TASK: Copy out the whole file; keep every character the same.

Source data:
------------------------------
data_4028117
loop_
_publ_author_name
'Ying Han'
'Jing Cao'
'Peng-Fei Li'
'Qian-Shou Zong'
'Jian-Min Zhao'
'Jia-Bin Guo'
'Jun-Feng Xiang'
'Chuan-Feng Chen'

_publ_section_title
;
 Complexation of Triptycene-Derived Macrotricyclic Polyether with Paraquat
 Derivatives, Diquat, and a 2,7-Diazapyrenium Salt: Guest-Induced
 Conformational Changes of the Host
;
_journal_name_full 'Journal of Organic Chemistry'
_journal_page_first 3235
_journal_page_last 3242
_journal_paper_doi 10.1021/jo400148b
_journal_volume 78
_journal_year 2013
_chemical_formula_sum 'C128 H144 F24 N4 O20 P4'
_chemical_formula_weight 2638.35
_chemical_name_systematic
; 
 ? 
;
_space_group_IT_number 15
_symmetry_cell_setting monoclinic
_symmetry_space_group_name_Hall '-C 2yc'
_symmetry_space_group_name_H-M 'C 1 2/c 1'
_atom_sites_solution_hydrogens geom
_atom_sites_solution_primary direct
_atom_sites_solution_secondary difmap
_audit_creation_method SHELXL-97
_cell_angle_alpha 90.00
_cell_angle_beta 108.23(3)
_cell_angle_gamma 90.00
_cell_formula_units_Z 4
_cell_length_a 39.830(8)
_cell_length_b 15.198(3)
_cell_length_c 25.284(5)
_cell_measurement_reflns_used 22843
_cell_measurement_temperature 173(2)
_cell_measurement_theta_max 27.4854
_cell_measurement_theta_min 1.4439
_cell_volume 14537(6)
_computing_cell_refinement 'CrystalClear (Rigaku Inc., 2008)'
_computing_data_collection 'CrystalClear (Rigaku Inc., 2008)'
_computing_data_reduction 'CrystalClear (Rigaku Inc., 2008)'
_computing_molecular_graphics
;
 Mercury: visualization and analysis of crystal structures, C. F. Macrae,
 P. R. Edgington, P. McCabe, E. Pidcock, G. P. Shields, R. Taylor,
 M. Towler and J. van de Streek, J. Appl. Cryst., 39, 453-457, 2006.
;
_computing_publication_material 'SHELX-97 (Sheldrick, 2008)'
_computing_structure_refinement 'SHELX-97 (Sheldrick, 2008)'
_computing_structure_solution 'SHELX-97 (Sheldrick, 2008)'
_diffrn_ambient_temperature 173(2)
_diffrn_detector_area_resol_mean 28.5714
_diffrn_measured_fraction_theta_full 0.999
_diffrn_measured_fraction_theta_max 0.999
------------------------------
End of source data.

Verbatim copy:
data_4028117
loop_
_publ_author_name
'Ying Han'
'Jing Cao'
'Peng-Fei Li'
'Qian-Shou Zong'
'Jian-Min Zhao'
'Jia-Bin Guo'
'Jun-Feng Xiang'
'Chuan-Feng Chen'

_publ_section_title
;
 Complexation of Triptycene-Derived Macrotricyclic Polyether with Paraquat
 Derivatives, Diquat, and a 2,7-Diazapyrenium Salt: Guest-Induced
 Conformational Changes of the Host
;
_journal_name_full 'Journal of Organic Chemistry'
_journal_page_first 3235
_journal_page_last 3242
_journal_paper_doi 10.1021/jo400148b
_journal_volume 78
_journal_year 2013
_chemical_formula_sum 'C128 H144 F24 N4 O20 P4'
_chemical_formula_weight 2638.35
_chemical_name_systematic
; 
 ? 
;
_space_group_IT_number 15
_symmetry_cell_setting monoclinic
_symmetry_space_group_name_Hall '-C 2yc'
_symmetry_space_group_name_H-M 'C 1 2/c 1'
_atom_sites_solution_hydrogens geom
_atom_sites_solution_primary direct
_atom_sites_solution_secondary difmap
_audit_creation_method SHELXL-97
_cell_angle_alpha 90.00
_cell_angle_beta 108.23(3)
_cell_angle_gamma 90.00
_cell_formula_units_Z 4
_cell_length_a 39.830(8)
_cell_length_b 15.198(3)
_cell_length_c 25.284(5)
_cell_measurement_reflns_used 22843
_cell_measurement_temperature 173(2)
_cell_measurement_theta_max 27.4854
_cell_measurement_theta_min 1.4439
_cell_volume 14537(6)
_computing_cell_refinement 'CrystalClear (Rigaku Inc., 2008)'
_computing_data_collection 'CrystalClear (Rigaku Inc., 2008)'
_computing_data_reduction 'CrystalClear (Rigaku Inc., 2008)'
_computing_molecular_graphics
;
 Mercury: visualization and analysis of crystal structures, C. F. Macrae,
 P. R. Edgington, P. McCabe, E. Pidcock, G. P. Shields, R. Taylor,
 M. Towler and J. van de Streek, J. Appl. Cryst., 39, 453-457, 2006.
;
_computing_publication_material 'SHELX-97 (Sheldrick, 2008)'
_computing_structure_refinement 'SHELX-97 (Sheldrick, 2008)'
_computing_structure_solution 'SHELX-97 (Sheldrick, 2008)'
_diffrn_ambient_temperature 173(2)
_diffrn_detector_area_resol_mean 28.5714
_diffrn_measured_fraction_theta_full 0.999
_diffrn_measured_fraction_theta_max 0.999